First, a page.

Routine checks 

The screening guide for hip dislocation and hip dysplasia is distributed to parents in the catchment area of the Royal Berkshire NHS Foundation Trust in Reading, in addition to information provided in the child health book.

It highlights uncomplicated classic diagnostic signs that could be easily identified by parents or carers. The guide also highlights other risk factors that may not have been identified previously, such as a family history of hip dysplasia or breech position in pregnancy. 

It recommends that parents who identify a risk factor discuss it with their health visitor, who will refer to the GP where appropriate.

The guide's concept and its administration are simple, and that’s the key to its success. Consequently, there have been few challenges. The most difficult aspect was ensuring the guide was clear, and supported parents rather than alarming them. We found the best way to achieve this was to advise them to make hip checks part of routine nappy changes.

We have shared our findings and a template with a number of trusts, six of which now use the self-check guide. 

Ideally, we would like to see the guide adopted as a national resource. If parents are given information on how to make simple but diagnostically effective observations about their baby, it can help identify hip dysplasia at a stage where treatment is simpler.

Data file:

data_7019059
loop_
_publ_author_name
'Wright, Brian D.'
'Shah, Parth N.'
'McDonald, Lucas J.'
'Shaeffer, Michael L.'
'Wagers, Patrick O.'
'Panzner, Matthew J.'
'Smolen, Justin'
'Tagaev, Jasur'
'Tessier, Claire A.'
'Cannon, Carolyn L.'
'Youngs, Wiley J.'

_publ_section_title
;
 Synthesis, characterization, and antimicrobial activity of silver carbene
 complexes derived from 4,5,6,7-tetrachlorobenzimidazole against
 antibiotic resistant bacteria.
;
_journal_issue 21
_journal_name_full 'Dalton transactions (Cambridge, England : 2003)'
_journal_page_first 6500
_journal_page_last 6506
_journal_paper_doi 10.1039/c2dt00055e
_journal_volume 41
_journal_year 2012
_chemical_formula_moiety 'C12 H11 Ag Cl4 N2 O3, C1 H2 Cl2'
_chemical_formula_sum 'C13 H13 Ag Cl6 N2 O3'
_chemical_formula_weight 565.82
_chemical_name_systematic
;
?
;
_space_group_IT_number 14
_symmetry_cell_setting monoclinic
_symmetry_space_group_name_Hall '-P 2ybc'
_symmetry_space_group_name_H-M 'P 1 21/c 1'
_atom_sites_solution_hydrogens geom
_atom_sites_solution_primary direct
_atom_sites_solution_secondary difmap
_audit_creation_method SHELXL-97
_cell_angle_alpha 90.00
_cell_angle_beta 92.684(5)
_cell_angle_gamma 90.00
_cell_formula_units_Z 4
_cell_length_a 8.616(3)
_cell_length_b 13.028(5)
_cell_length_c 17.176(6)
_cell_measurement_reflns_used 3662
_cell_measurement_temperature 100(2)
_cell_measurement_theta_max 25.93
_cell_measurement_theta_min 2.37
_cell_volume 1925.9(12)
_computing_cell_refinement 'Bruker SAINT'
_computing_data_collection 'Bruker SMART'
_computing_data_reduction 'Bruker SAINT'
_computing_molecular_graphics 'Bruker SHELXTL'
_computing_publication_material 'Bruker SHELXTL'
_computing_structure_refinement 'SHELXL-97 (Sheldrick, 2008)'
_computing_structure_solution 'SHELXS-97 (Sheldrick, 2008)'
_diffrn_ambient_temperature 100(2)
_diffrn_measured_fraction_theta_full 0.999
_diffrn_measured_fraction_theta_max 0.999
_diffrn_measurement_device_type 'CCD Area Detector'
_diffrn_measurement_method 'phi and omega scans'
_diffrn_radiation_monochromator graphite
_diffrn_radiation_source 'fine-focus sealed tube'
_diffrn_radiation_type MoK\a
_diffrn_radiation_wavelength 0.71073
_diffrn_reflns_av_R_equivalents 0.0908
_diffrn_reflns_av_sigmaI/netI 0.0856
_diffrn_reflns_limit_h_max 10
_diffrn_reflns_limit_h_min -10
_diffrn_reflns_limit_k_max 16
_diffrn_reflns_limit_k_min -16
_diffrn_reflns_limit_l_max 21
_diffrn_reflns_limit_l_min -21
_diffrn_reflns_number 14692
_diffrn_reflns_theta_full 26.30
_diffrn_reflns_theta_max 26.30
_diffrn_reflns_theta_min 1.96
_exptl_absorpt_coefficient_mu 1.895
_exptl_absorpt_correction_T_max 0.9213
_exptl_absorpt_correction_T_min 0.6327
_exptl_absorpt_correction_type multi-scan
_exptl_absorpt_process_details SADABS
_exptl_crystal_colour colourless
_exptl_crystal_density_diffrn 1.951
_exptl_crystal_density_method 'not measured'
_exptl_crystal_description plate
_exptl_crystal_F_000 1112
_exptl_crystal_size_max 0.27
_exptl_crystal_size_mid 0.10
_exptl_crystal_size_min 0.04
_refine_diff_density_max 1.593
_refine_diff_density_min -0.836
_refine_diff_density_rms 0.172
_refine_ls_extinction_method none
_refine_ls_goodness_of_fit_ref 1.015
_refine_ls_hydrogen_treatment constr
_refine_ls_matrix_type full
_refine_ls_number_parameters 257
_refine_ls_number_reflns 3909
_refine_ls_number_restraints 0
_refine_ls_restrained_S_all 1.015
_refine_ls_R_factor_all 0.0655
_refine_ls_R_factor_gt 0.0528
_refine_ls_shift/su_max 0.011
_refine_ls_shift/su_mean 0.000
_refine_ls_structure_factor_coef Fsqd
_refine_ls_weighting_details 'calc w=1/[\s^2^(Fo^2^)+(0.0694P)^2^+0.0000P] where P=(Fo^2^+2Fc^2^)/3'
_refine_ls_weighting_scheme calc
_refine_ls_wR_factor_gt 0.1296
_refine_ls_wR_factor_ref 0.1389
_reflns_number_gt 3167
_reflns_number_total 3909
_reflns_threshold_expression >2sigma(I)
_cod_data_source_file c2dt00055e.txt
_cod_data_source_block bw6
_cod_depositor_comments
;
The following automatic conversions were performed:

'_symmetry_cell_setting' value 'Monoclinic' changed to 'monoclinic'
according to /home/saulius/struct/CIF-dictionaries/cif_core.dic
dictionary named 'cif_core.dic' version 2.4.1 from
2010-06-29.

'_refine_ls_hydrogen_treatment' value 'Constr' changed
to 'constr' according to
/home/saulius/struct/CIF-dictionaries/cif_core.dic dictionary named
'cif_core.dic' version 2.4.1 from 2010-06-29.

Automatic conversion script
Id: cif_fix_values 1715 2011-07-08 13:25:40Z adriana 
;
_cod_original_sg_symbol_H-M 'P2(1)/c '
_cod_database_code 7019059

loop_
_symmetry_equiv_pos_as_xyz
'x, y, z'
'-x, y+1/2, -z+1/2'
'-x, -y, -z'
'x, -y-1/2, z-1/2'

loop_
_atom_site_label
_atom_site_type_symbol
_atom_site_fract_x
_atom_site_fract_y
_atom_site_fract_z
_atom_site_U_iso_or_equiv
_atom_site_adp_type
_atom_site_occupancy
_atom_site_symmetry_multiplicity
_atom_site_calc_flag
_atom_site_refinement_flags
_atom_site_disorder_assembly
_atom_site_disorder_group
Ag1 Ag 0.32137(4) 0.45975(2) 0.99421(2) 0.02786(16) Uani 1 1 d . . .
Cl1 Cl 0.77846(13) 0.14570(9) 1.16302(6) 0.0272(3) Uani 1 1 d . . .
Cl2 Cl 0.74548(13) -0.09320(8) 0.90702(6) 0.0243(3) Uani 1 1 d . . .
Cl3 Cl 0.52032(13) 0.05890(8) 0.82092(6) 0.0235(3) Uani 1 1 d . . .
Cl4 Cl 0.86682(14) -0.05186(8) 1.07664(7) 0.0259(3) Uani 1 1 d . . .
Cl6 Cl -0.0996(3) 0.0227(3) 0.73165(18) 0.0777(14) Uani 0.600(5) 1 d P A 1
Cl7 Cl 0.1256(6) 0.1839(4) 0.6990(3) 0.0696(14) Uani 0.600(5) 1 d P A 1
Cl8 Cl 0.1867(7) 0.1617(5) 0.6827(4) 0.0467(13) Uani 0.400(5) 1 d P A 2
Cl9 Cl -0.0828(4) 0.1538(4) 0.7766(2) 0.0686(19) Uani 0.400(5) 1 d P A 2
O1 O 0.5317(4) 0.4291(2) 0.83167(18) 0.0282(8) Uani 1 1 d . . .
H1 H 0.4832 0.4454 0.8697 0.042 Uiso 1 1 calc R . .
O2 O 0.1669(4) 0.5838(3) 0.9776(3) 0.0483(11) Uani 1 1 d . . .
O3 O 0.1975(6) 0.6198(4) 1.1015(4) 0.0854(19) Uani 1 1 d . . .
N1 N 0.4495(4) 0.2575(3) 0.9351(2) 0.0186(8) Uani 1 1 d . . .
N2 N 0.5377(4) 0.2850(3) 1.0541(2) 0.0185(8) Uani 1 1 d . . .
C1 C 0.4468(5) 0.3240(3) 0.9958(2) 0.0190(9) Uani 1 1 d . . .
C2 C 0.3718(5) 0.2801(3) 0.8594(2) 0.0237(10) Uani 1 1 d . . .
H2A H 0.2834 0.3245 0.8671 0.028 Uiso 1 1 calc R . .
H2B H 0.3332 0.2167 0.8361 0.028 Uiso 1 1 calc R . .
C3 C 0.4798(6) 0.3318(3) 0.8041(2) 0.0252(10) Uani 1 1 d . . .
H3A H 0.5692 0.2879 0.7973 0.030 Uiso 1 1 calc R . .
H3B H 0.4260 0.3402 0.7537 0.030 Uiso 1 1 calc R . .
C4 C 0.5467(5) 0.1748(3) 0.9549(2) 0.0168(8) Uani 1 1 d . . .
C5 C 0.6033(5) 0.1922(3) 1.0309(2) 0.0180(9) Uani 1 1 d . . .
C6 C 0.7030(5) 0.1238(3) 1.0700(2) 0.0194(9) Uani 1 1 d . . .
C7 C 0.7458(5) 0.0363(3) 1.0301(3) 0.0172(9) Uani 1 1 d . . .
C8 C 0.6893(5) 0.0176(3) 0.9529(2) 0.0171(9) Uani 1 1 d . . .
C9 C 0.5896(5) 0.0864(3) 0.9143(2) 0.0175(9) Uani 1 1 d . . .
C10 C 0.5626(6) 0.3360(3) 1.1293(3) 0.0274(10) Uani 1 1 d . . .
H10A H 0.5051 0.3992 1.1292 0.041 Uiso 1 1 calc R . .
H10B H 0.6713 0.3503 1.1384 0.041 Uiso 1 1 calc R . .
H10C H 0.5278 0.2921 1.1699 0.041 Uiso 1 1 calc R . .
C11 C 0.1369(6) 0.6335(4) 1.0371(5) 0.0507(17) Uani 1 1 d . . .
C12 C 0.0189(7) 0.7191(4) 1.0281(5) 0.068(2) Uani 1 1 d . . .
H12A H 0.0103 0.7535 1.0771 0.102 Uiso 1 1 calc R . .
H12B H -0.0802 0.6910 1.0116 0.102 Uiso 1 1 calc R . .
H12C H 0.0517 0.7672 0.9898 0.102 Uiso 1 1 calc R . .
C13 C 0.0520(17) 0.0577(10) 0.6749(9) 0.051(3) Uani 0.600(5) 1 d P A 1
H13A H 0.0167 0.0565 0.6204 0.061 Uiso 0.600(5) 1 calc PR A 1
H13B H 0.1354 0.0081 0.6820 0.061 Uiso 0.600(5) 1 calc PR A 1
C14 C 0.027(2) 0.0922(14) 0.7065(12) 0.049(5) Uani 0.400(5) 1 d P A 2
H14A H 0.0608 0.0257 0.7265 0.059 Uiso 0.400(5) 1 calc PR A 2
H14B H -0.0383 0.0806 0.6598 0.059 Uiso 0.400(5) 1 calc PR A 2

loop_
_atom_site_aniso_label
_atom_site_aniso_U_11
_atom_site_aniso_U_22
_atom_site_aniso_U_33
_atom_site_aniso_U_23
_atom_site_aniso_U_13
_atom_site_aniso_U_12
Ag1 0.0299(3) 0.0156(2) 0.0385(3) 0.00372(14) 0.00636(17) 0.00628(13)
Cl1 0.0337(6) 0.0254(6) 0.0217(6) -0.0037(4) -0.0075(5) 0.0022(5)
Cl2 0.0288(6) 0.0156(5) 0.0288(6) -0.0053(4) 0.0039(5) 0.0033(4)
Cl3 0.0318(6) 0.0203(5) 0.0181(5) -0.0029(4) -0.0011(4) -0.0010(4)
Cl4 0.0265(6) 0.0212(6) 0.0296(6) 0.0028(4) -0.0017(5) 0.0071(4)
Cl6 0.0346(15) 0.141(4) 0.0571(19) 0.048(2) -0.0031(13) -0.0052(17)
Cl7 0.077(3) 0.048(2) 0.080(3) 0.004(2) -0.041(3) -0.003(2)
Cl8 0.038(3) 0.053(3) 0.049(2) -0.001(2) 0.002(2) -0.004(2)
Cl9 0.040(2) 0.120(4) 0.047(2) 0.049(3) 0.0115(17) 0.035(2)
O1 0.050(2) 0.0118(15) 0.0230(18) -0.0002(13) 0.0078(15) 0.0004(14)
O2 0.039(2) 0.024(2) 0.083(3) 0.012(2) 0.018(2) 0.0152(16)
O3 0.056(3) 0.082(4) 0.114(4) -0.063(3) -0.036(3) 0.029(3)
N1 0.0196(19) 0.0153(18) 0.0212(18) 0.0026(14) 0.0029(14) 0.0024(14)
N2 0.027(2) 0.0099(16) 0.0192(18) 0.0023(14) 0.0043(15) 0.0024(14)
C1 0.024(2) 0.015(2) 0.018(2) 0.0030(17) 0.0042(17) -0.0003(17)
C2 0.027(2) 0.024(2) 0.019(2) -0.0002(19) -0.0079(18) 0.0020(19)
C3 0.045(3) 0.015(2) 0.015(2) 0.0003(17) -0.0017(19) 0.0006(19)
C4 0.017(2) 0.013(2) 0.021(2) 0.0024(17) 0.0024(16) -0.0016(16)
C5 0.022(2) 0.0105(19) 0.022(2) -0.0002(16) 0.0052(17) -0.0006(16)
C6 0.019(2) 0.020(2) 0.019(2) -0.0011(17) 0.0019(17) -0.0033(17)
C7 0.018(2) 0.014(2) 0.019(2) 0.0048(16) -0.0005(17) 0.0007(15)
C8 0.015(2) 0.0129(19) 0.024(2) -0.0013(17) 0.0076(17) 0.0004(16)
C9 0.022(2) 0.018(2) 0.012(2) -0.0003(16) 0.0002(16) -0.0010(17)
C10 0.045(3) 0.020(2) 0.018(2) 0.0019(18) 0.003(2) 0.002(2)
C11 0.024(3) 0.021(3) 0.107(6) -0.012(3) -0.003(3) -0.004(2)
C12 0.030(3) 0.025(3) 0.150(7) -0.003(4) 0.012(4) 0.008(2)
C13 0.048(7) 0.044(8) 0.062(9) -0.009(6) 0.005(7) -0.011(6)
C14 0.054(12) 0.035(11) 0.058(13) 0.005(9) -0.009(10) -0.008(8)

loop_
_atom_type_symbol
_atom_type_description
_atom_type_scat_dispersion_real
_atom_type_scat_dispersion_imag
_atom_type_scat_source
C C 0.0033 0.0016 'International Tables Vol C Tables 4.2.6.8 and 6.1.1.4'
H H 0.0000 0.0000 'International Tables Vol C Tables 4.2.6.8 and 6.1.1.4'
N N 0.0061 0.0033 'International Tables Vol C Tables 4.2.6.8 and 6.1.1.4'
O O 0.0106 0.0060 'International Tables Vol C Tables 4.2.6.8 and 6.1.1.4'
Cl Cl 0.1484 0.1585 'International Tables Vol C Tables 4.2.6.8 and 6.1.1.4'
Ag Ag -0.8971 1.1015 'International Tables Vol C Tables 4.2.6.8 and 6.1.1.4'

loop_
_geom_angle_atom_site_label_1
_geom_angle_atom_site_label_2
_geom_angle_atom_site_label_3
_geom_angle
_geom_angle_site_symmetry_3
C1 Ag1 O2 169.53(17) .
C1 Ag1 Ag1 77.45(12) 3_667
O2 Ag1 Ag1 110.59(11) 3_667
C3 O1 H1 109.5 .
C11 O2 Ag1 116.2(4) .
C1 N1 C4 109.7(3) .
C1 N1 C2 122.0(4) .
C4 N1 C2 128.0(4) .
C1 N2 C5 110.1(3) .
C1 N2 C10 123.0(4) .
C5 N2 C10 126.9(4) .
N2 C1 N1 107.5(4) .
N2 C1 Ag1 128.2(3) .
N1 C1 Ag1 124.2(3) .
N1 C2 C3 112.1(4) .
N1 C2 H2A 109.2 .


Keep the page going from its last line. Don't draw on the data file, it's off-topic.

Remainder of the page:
Using hospital data, we were able to identify infants who had been referred by their GP to an infant hip clinic due to parent concern. These parents were alerted through the identification of factors noted in the guide, and the patients were either directly referred to the clinic by a GP, or booked in through a hospital.

The anlaysis of the data showed parents had been effective in highlighting the risk factors in infants who who were found to require monitoring and/or treatment with splintage. Those infants who presented had not been identified at the neonatal or 6-week check, and without the parents' concern might have remained undetected, risking costly and invasive surgical management.

Screening opportunities

It is often said that parents are the best judge of their child’s health, and this scheme shows that to be true. With some guidance, parents have played a vital part in identifying a condition that if not treated early can lead to mobility issues, complex surgery and increased costs for an already struggling health service.

As for health professionals, they should be aware that detection of DDH can be as simple as spotting tight hips. Screening should not just be at fixed times, and all contact with a health visitor can be used as an opportunity.

What to check for during a nappy change:

  • Tightness when abducting the hip to clean the groin area.
  • ‘Clunks’ noted when moving the hip.
  • Bulky appearances of the fat fold in the upper thigh on one side. 
  • Asymmetrical creases/gluteal folds.

 


Angie Lee is nurse consultant, paediatric trauma and orthopaedics, at Royal Berkshire Hospital NHS Trust